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Supporting Ubiquitous Location Information in Interworking 3G and Wireless Networks

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Location-based services (LBSs) have emerged as an important interest of wireless Internet service providers (WISPs) and network operators.12,18 Positioning mobile devices in the third generation (3G) of wireless communication networks (such as Universal Mobile Telecommunications System, or UMTS)1,16 is crucial to many commercial services, including location applications that utilize accurate positioning (such as handset navigation tracking and locating points of interest); public and private emergency services, calling firefighters, medical teams, and emergency roadside assistance; and future applications (such as fraud detection, location-sensitive billing, and advertising).

However, positioning techniques vary by accuracy, implementation cost, and typical application scenarios (such as indoor and outdoor). WISPs can exploit their availability in order to locate their users in heterogeneous environments by using the most suitable positioning technique in a manner transparent to the user. The recent interworking between 3G systems and the current generation of wireless networks (such as IEEE 802.11 and Bluetooth) allows WISPs to leverage wireless networks for localization purposes. Wireless hotspots in public and private places (including homes, offices, airports, shopping malls, arenas, hotels, and libraries),3 along with the new generation of mobile devices supporting multiple positioning technologies (such as GPS, Bluetooth, Wi-Fi, and RFID), fosters WISP development of integrated positioning systems.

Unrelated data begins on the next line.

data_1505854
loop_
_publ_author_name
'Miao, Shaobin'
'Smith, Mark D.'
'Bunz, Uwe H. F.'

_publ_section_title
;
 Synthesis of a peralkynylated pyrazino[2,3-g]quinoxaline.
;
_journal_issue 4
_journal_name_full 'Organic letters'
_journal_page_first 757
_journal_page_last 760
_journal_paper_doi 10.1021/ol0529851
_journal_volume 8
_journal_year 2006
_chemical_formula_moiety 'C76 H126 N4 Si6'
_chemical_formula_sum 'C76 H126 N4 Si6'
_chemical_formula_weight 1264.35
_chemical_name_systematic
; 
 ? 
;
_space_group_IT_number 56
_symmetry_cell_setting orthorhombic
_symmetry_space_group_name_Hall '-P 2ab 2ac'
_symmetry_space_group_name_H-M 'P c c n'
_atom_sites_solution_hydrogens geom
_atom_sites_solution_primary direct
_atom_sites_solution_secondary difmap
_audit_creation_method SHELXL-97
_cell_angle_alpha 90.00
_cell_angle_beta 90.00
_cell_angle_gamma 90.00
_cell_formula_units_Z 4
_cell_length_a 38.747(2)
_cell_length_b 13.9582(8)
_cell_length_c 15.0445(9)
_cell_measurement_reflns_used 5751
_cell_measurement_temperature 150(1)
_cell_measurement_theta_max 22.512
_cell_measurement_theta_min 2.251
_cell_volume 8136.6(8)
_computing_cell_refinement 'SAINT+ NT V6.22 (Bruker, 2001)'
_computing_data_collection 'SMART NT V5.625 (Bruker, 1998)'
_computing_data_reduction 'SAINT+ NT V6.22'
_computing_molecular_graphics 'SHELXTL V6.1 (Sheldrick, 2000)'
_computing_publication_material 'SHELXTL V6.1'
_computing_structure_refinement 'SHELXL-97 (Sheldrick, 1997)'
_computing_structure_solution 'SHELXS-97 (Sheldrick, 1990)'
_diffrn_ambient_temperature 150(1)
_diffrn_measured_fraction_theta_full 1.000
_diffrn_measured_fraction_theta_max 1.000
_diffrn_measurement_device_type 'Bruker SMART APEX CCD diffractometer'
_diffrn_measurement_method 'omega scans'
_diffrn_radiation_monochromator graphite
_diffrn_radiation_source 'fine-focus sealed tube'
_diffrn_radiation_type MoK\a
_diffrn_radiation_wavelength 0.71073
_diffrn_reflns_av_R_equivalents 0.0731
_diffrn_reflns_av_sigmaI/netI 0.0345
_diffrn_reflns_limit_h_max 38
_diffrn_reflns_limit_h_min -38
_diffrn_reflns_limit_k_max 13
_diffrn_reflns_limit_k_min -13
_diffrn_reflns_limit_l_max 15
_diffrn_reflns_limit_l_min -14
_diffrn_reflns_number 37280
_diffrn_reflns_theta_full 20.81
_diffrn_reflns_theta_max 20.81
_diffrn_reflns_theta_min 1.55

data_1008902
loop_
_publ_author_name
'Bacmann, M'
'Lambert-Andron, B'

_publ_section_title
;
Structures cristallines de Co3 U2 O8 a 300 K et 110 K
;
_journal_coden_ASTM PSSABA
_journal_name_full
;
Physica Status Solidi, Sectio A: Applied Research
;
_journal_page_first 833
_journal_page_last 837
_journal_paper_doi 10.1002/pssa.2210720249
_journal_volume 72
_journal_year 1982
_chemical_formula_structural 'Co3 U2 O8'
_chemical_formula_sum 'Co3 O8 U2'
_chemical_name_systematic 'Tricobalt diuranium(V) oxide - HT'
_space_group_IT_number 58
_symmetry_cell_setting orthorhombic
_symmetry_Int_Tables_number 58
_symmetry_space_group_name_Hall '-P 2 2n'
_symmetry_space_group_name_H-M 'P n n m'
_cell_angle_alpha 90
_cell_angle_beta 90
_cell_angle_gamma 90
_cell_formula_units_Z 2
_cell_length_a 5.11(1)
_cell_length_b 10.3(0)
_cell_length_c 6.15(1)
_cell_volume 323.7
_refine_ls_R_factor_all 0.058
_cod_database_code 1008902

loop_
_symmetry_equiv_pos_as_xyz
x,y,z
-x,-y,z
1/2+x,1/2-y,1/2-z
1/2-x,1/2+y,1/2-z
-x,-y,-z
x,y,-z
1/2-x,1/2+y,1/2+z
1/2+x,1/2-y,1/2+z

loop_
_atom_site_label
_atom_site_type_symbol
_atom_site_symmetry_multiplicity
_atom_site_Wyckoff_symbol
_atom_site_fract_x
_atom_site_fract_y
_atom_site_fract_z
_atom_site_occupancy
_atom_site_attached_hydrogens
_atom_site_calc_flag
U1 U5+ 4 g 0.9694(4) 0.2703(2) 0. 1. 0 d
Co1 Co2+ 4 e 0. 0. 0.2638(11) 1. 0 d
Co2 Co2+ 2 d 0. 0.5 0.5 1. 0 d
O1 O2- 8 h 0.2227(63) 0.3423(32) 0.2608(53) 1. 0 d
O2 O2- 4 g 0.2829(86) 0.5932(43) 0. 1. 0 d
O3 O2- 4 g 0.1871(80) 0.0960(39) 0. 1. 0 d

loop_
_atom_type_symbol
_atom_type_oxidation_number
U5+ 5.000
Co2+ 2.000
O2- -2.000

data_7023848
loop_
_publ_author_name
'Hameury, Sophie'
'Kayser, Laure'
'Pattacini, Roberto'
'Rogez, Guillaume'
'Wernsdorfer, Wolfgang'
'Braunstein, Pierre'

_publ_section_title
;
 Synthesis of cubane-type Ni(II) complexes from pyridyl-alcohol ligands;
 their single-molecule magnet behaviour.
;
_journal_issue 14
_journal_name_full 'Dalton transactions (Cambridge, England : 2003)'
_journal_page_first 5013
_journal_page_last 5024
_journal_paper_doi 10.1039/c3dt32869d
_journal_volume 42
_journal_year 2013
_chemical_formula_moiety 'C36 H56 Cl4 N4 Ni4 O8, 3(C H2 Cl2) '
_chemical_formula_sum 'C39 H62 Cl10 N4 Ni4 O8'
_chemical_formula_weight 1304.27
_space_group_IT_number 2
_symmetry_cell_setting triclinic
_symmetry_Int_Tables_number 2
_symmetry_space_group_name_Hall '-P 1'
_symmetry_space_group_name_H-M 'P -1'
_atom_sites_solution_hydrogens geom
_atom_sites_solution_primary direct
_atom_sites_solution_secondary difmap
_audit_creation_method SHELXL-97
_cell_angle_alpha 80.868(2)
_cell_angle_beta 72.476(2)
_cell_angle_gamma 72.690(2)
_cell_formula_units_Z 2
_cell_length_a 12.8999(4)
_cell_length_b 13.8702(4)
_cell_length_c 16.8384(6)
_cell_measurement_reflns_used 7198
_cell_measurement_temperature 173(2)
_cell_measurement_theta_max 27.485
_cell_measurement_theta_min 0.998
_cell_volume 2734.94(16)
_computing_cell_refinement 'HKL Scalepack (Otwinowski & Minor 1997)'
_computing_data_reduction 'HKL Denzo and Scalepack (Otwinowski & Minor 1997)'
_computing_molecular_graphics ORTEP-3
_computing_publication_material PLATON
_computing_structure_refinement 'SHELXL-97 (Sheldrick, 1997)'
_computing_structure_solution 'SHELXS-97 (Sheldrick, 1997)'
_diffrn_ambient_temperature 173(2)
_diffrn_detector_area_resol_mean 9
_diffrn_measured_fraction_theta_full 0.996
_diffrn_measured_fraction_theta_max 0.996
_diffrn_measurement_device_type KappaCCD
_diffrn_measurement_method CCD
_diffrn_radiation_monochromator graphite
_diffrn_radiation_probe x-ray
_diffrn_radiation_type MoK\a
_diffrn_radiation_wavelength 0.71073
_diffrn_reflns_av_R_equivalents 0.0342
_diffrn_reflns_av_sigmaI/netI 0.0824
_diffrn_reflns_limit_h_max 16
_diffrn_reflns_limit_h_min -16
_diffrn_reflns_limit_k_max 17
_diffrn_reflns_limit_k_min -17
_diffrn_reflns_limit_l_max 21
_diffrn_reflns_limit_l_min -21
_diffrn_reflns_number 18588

Proprietary architectural solutions have been proposed, as in Faggion et al.7 and,2 to provide ubiquitous location information by integrating multiple positioning methods and infrastructures. However, in order to put minimal demand on existing operator network infrastructure and safeguard customers from risk associated with new technologies, architectures, protocols, interfaces, and application environments means using open standards when designing solutions.

An open-standards-based solution would allow and encourage interoperability, enabling WISPs that adopt different positioning solutions to negotiate roaming agreements. They could then provide LBSs to their users across networks belonging to other WISPs using different standard-compliant location platforms, expanding the coverage area of their own location services and delivering benefits for themselves and their users alike.

Here, we explore the elements involved in provisioning LBSs and propose an open-standards-based two-tier architecture for inferring location information in heterogeneous wireless networks and ubiquitous personal networks (such as 3G, WLAN, and Bluetooth). This solution exploits multiple indoor and outdoor positioning methods and technologies to infer and provide location information compliant with LBS requirements, including accuracy, coverage, privacy, and security. Being designed as a user-plane architecture means location information is part of wireless user data and transported over user bearers (such as the wireless data network IP and short message service, or SMS). The architecture is based on the Open Mobile Alliance Secure User Plane Location (SUPL)9 using existing standards when available and enabling exchange of positioning information between mobile terminals and the network.

The two levels in the architecture provide appropriate abstractions for supporting an extensible framework that enables new positioning technologies supported by the network or by the mobile device, added without further change to the existing architecture. Increased performance scalability makes it possible to balance the load among servers at different levels.

The logical separation between communication and positioning infrastructures allows WISPs to locate a user through a network different from the one to which it is connected. This feature enables positioning and communication technologies to evolve independently, simplifying integration between them in the architecture.

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Position on a Mobile Terminal

LBSs are any application service capable of exploiting the position of a mobile terminal. Among them, the following four are considered most promising5,14,17 in terms of market penetration:

Information services. Refers mainly to the delivery of information based on target market and user profiles and preferences and are classified by three relationships: